the tattoo chronicles, vol. II

DarwinFishThey (whoever “they” are) say tattoos are addictive, and given that I’ve accumulated 19 of them over 18 years, with no plans to stop, I’m hardly a counterexample. In fact, this addiction, if it is to be considered one, surfaced quite soon after my first tattoo: it was my 23rd birthday present from the man who’d become my 2nd husband (remember, the man whom I was trying to impress by getting my first tattoo?).

He and I (by then living together in the suburbs; no one back then ever accused me of moving slowly with relationships) ventured into the city to get tattoos at Chicago Tattoo—he, a large back piece reminiscent of something from a Rob Zombie album cover; me, a Darwin fish (above), as I was still deep in my combative atheist phase, which—sadly—would last much longer than our marriage.

I’ve said before that all of my tattoos (except the first) have stories: this one has one that’s not at all related to the actual getting of the tattoo but its aftermath. (I got it because it was a symbol of something I deeply believed in, and to some extent it still is. And both then and now, when asked what I’d do if I became a fundamentalist Christian horrified by Darwin fish, I have the same answer: I’ll get a tattoo of a Christian fish eating the Darwin fish. So there.)


Three years later, in October of 1999, while I was in the midst of separating from my 2nd husband, my lover, The Fish Guy (not to be confused with the guy I met at the Union Square chess tables last year who gave me a betta fish as an apology for standing me up on a date), invited me to come with him to Michigan to hear Richard Dawkins give a talk about his latest book, Unweaving the Rainbow: Science, Delusion, and the Appetite for Wonder. At the time I was still deeply involved in the skeptics community and jumped at the chance for a respite from the awkward home situation I was in: packing for a move back to Chicago with my young son while my soon-to-be-ex would stay in Wisconsin, a place we’d moved only because I’d gotten a good union newspaper job there.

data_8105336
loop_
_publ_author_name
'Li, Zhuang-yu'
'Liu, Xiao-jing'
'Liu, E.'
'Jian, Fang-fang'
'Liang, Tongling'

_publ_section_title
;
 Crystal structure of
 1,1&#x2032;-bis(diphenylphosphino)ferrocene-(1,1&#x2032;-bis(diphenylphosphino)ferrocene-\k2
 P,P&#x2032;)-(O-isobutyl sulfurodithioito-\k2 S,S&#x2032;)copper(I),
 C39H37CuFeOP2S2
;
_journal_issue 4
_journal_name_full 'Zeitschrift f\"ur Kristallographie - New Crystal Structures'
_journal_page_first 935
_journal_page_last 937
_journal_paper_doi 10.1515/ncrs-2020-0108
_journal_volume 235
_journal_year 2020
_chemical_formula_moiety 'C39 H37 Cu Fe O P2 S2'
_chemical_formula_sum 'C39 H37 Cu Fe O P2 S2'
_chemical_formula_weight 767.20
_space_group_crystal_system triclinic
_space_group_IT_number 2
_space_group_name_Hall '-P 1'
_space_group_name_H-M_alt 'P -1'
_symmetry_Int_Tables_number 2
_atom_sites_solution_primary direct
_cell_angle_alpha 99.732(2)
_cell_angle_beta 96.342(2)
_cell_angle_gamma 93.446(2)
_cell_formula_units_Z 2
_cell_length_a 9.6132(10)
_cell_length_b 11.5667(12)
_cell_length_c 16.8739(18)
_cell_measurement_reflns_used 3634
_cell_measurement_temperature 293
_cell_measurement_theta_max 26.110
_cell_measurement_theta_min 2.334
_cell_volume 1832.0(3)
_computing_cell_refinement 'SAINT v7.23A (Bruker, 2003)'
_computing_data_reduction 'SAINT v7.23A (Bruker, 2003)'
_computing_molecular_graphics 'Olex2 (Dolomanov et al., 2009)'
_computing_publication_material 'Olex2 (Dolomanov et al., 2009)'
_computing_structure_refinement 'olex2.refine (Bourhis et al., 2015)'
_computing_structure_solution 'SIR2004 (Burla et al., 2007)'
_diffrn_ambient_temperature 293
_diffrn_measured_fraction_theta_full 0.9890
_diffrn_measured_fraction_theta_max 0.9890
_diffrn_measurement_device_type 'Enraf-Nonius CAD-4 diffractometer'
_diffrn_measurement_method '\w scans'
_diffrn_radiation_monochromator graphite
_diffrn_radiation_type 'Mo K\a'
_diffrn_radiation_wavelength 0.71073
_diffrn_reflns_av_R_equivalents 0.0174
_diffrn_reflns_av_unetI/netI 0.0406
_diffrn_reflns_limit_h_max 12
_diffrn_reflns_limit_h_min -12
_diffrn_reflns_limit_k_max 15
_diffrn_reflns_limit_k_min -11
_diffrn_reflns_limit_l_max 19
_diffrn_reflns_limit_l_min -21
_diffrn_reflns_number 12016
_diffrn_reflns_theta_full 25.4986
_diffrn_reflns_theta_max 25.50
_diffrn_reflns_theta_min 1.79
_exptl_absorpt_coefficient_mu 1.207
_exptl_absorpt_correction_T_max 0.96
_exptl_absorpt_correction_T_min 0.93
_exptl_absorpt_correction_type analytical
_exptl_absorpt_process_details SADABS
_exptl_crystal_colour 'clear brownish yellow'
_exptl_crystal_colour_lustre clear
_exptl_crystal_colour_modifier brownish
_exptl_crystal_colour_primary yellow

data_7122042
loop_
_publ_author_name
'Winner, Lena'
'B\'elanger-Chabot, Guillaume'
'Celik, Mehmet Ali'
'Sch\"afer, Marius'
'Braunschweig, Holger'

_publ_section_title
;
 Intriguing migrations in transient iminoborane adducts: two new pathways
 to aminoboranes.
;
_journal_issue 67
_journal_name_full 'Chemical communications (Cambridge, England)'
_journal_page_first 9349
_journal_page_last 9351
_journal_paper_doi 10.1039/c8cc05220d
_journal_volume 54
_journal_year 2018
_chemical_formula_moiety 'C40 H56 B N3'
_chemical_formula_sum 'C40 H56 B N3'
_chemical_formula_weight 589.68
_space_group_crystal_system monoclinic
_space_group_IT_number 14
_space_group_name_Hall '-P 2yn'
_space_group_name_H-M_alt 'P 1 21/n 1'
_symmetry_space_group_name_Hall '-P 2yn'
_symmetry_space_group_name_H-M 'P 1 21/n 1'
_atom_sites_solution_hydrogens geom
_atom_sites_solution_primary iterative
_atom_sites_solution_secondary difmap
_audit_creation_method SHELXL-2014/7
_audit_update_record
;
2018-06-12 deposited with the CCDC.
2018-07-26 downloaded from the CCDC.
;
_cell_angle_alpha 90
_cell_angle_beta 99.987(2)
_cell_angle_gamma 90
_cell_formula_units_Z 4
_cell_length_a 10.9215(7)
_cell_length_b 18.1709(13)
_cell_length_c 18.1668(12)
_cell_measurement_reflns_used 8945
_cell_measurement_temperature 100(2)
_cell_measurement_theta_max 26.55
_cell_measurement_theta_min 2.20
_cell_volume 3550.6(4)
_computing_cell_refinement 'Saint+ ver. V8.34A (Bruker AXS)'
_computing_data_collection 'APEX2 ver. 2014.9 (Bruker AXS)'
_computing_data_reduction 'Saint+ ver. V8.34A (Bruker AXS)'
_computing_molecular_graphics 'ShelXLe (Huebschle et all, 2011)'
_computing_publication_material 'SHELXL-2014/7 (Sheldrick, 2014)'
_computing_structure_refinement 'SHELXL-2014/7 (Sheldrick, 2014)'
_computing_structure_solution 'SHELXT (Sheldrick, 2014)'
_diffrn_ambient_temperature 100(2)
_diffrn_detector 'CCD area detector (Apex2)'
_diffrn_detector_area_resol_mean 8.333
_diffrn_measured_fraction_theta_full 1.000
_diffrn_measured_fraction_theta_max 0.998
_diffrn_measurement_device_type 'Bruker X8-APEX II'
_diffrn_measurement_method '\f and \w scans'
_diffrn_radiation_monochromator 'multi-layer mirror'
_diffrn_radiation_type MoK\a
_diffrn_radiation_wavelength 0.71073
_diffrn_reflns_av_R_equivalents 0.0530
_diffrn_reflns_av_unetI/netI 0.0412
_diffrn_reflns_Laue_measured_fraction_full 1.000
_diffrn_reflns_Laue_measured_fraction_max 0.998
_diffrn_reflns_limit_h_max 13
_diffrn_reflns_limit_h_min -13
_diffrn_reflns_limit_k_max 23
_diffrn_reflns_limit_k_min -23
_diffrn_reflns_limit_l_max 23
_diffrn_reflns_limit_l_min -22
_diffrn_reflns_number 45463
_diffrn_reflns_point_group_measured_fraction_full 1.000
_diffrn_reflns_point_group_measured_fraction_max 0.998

So The Fish Guy and I went to Michigan. I drove down to Chicago, where he lived, on a Sunday, and then we caravanned to Michigan, where we wandered around Saugatuck’s little shops before spending the night there in a sweet little B&B. The next day, we drove to Grand Valley State University in Allendale to hear Dawkins speak and get our books signed. And that’s when things got interesting.

The Fish Guy thought Dawkins would find my Darwin fish tattoo interesting, so he made it a point to – despite my objections – bring the tattoo to his attention (the tattoo is on my inner left ankle, so The Fish Guy literally grabbed my leg and nearly threw me off-balance to achieve his mission). I was mortified, but Dawkins was enthralled; he immediately took out a blank piece of paper and scrawled his email address, mailing address, and fax number, giving me explicit instructions to send him a copy of a photo of my Darwin fish tattoo (ankle and all) ASAP so he could hang it on his office wall.

Despite the bumpy ride home – I took the ferry across Lake Michigan rather than driving all around again and spent the entire journey curled up in a ball in the bathroom, thoroughly seasick – you better believe the first thing I did when I got back to my awkward townhouse in Kaukauna, Wisconsin, was take a picture of my tattoo, get it developed, and send it to Richard Dawkins, way off in England (quite possibly the first piece of mail I’d ever sent overseas).

Almost fifteen years later, I have no idea whether my mail ever reached Dawkins’ office, nor whether – if it did – he ever hung up a picture of my tattooed ankle on his office wall. But I like to believe that he did. And even if he didn’t, I still have the memory of the look in his eye when he saw the Darwin fish tattoo The Fish Guy had thrust nearly in his face: one of surprise, yes, but also of confusion that someone would have done such a thing. Remember, tattoos then were not what they are today; they were still taboo in many ways, and they were certainly not mainstream by any means.

It’s interesting that my first tattoos have stories featuring famous people; it’s somewhat of a harbinger of things to come (as they aren’t the last tattoos for which this is the case), but I promise you that it will be a long while in the Tattoo Chronicles before this will be the case again. Volume III will be quite tame in comparison (and perhaps a bit sad). So relish the celebrity of Richard Dawkins for now, and imagine (as I do) that 15 years on, against all probability, my ankle still has a place on his office wall.